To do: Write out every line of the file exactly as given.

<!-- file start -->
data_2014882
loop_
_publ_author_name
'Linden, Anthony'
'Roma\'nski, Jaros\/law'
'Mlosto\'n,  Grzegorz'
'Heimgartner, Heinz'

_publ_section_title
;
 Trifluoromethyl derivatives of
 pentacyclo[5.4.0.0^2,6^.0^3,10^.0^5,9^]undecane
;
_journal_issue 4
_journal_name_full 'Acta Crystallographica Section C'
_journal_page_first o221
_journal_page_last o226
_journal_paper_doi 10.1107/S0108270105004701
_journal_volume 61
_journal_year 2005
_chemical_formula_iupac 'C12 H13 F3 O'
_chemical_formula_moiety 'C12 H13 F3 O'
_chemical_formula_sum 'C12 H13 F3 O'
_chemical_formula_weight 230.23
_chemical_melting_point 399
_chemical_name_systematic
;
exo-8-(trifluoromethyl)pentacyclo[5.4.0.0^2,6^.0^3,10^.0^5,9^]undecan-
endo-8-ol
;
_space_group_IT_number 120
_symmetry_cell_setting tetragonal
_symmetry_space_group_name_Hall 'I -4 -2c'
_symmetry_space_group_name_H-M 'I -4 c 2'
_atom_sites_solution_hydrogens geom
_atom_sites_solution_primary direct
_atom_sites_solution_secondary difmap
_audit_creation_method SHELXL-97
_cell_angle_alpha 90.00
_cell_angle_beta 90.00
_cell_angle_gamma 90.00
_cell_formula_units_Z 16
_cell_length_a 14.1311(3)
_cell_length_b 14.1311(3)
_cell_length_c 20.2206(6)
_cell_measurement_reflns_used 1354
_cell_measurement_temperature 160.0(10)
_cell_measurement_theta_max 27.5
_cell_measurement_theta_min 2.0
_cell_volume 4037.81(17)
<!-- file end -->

data_2014882
loop_
_publ_author_name
'Linden, Anthony'
'Roma\'nski, Jaros\/law'
'Mlosto\'n,  Grzegorz'
'Heimgartner, Heinz'

_publ_section_title
;
 Trifluoromethyl derivatives of
 pentacyclo[5.4.0.0^2,6^.0^3,10^.0^5,9^]undecane
;
_journal_issue 4
_journal_name_full 'Acta Crystallographica Section C'
_journal_page_first o221
_journal_page_last o226
_journal_paper_doi 10.1107/S0108270105004701
_journal_volume 61
_journal_year 2005
_chemical_formula_iupac 'C12 H13 F3 O'
_chemical_formula_moiety 'C12 H13 F3 O'
_chemical_formula_sum 'C12 H13 F3 O'
_chemical_formula_weight 230.23
_chemical_melting_point 399
_chemical_name_systematic
;
exo-8-(trifluoromethyl)pentacyclo[5.4.0.0^2,6^.0^3,10^.0^5,9^]undecan-
endo-8-ol
;
_space_group_IT_number 120
_symmetry_cell_setting tetragonal
_symmetry_space_group_name_Hall 'I -4 -2c'
_symmetry_space_group_name_H-M 'I -4 c 2'
_atom_sites_solution_hydrogens geom
_atom_sites_solution_primary direct
_atom_sites_solution_secondary difmap
_audit_creation_method SHELXL-97
_cell_angle_alpha 90.00
_cell_angle_beta 90.00
_cell_angle_gamma 90.00
_cell_formula_units_Z 16
_cell_length_a 14.1311(3)
_cell_length_b 14.1311(3)
_cell_length_c 20.2206(6)
_cell_measurement_reflns_used 1354
_cell_measurement_temperature 160.0(10)
_cell_measurement_theta_max 27.5
_cell_measurement_theta_min 2.0
_cell_volume 4037.81(17)